Air Pollution from Industrial Swine Operations and Blood Pressure of Neighboring Residents
Steve Wing,1 Rachel Avery Horton,1 and Kathryn M. Rose1,2
1Department of Epidemiology, University of North Carolina–Chapel Hill, Chapel Hill, North Carolina, USA; 2Health Sciences Research, SRA International Inc., Durham, North Carolina, USA
Background: Industrial swine operations emit odorant chemicals including ammonia, hydrogen sulfide (H2S), and volatile organic compounds. Malodor and pollutant concentrations have been associated with self-reported stress and altered mood in prior studies.
Objectives: We conducted a repeated-measures study of air pollution, stress, and blood pressure in neighbors of swine operations.
Methods: For approximately 2 weeks, 101 nonsmoking adult volunteers living near industrial swine operations in 16 neighborhoods in eastern North Carolina sat outdoors for 10 min twice daily at preselected times. Afterward, they reported levels of hog odor on a 9‑point scale and measured their blood pressure twice using an automated oscillometric device. During the same 2‑ to 3‑week period, we measured ambient levels of H2S and PM10 at a central location in each neighborhood. Associations between systolic and diastolic blood pressure (SBP and DBP, respectively) and pollutant measures were estimated using fixed-effects (conditional) linear regression with adjustment for time of day.
Results: PM10 showed little association with blood pressure. DBP [β (SE)] increased 0.23 (0.08) mmHg per unit of reported hog odor during the 10 min outdoors and 0.12 (0.08) mmHg per 1‑ppb increase of H2S concentration in the same hour. SBP increased 0.10 (0.12) mmHg per odor unit and 0.29 (0.12) mmHg per 1‑ppb increase of H2S in the same hour. Reported stress was strongly associated with BP; adjustment for stress reduced the odor–DBP association, but the H2S–SBP association changed little.
Conclusions: Like noise and other repetitive environmental stressors, malodors may be associated with acute blood pressure increases that could contribute to development of chronic hypertension.
Key words: agriculture, air pollution, community-based participatory research, environmental justice, epidemiology, health disparities, odors, psychosocial stress.
Environ Health Perspect 121:92–96 (2013). http://dx.doi.org/10.1289/ehp.1205109 [Online 28 October 2012]
Address correspondence to S. Wing, Department of Epidemiology, CB# 7400, 2101F, McGavran-Greenberg Hall, University of North Carolina, Chapel Hill, NC 27599-7400 USA. Telephone: (919) 966-7416. Fax: (919) 966-2089. E-mail: firstname.lastname@example.org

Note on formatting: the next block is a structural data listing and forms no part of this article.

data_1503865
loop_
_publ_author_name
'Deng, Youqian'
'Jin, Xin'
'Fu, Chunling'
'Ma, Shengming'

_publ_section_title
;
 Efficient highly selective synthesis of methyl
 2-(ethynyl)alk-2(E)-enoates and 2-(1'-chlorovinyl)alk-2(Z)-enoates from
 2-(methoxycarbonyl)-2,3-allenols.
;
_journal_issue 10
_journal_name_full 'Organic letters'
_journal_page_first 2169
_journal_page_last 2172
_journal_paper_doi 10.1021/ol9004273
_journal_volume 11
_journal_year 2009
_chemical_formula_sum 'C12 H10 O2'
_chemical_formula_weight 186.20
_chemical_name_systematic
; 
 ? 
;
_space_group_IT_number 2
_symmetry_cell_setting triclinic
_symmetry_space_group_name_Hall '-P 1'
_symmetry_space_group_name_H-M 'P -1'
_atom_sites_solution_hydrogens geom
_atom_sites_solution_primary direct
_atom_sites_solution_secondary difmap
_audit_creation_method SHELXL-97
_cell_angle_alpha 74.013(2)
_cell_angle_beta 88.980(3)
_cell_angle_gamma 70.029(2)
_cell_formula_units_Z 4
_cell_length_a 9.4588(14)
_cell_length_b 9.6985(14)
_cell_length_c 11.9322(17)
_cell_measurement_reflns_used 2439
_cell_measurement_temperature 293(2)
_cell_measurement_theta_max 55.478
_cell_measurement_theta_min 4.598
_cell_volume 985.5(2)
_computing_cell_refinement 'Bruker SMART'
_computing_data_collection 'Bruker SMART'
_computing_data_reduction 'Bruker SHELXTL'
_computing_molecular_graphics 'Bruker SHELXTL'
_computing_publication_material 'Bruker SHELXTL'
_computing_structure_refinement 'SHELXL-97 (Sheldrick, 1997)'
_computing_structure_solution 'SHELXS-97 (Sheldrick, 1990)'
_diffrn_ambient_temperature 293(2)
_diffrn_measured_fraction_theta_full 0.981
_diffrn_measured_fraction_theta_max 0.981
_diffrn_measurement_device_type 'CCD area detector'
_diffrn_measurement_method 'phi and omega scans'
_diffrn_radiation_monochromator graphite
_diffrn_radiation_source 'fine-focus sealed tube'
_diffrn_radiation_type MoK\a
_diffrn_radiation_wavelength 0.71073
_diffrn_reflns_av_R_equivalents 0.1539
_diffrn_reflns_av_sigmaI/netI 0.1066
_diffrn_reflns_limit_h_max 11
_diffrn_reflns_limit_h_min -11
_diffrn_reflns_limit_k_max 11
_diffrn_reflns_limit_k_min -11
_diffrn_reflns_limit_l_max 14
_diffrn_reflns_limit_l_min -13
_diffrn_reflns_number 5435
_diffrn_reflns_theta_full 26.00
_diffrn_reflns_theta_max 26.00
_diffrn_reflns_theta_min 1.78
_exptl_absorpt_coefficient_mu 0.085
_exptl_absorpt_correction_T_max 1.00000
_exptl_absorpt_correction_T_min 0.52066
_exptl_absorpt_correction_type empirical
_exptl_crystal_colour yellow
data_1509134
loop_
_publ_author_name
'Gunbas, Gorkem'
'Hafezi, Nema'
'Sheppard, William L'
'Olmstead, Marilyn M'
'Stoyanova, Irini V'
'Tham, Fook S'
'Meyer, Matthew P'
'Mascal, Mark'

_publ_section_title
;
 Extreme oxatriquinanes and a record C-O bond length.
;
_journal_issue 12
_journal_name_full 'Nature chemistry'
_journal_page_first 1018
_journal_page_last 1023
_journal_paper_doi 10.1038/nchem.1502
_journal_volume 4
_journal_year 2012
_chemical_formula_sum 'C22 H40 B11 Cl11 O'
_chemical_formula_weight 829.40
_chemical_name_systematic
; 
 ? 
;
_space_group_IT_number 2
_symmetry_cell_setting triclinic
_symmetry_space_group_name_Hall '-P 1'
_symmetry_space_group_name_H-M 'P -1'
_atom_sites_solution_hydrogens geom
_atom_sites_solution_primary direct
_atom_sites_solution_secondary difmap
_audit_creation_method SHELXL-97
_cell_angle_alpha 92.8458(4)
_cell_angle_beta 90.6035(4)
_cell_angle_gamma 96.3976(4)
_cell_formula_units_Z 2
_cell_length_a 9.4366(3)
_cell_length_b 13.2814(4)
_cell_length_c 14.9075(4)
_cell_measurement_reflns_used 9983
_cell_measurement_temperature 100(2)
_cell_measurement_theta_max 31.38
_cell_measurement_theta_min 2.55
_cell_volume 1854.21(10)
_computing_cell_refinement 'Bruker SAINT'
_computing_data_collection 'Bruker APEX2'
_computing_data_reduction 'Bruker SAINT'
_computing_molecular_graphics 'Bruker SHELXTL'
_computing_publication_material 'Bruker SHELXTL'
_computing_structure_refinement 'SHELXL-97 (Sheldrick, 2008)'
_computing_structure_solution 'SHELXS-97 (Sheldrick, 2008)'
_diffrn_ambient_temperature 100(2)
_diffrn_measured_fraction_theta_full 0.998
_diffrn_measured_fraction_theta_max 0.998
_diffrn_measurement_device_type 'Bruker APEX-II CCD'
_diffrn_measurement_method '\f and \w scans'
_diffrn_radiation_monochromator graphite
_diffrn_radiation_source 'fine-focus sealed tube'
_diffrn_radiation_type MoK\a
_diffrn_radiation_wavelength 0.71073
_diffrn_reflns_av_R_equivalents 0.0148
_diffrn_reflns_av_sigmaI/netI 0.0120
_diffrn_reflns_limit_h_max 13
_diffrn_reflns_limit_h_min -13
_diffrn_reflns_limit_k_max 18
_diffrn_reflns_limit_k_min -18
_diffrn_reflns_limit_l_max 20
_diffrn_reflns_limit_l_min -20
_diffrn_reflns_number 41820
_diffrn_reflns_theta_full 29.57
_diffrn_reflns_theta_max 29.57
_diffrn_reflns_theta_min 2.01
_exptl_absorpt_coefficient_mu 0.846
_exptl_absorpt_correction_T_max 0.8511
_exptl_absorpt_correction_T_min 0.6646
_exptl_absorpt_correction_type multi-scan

J. Creason, D. Taylor Davis, B. Denzler, J. Godwin, B. Graham, G.R. Grant, S. Hutton, A. Lowman, N. Muhammad, J.W. Scott, J. Thompson, J. Watkins, and S. Wolf played key roles in field work and study support. S. Wolf, J. Creason, K. Foarde, J. Raymer, and S. Schiffman helped to design the study. C. Gray provided research assistance. The Concerned Citizens of Tillery, the Alliance for a Responsible Swine Industry, and other community-based organizations, which must remain unnamed to protect confidentiality, contributed to the design and conduct of the research. We are indebted to the study participants for their hard work and commitment to collection of data.
This research was supported by the National Institute of Environmental Health Sciences (NIEHS; grant R01 ES011359), Biostatistics for Research in Environmental Health Training Grant from the NIEHS (grant 5-T32-ES07018), and U.S. Environmental Protection Agency cooperative agreement CR829522.
S.W. provided pro bono testimony in legal proceedings related to landfills and provided pro bono advice on radiation and health for law firms, one of which made a gift to the University of North Carolina. He conducted research, funded by the Water and Environment Research Foundation, on symptoms reported by neighbors of areas where sewage sludge is applied to land. The other authors declare they have no actual or potential competing financial interests.
Received 16 February 2012; Accepted 18 October 2012; Online 28 October 2012.
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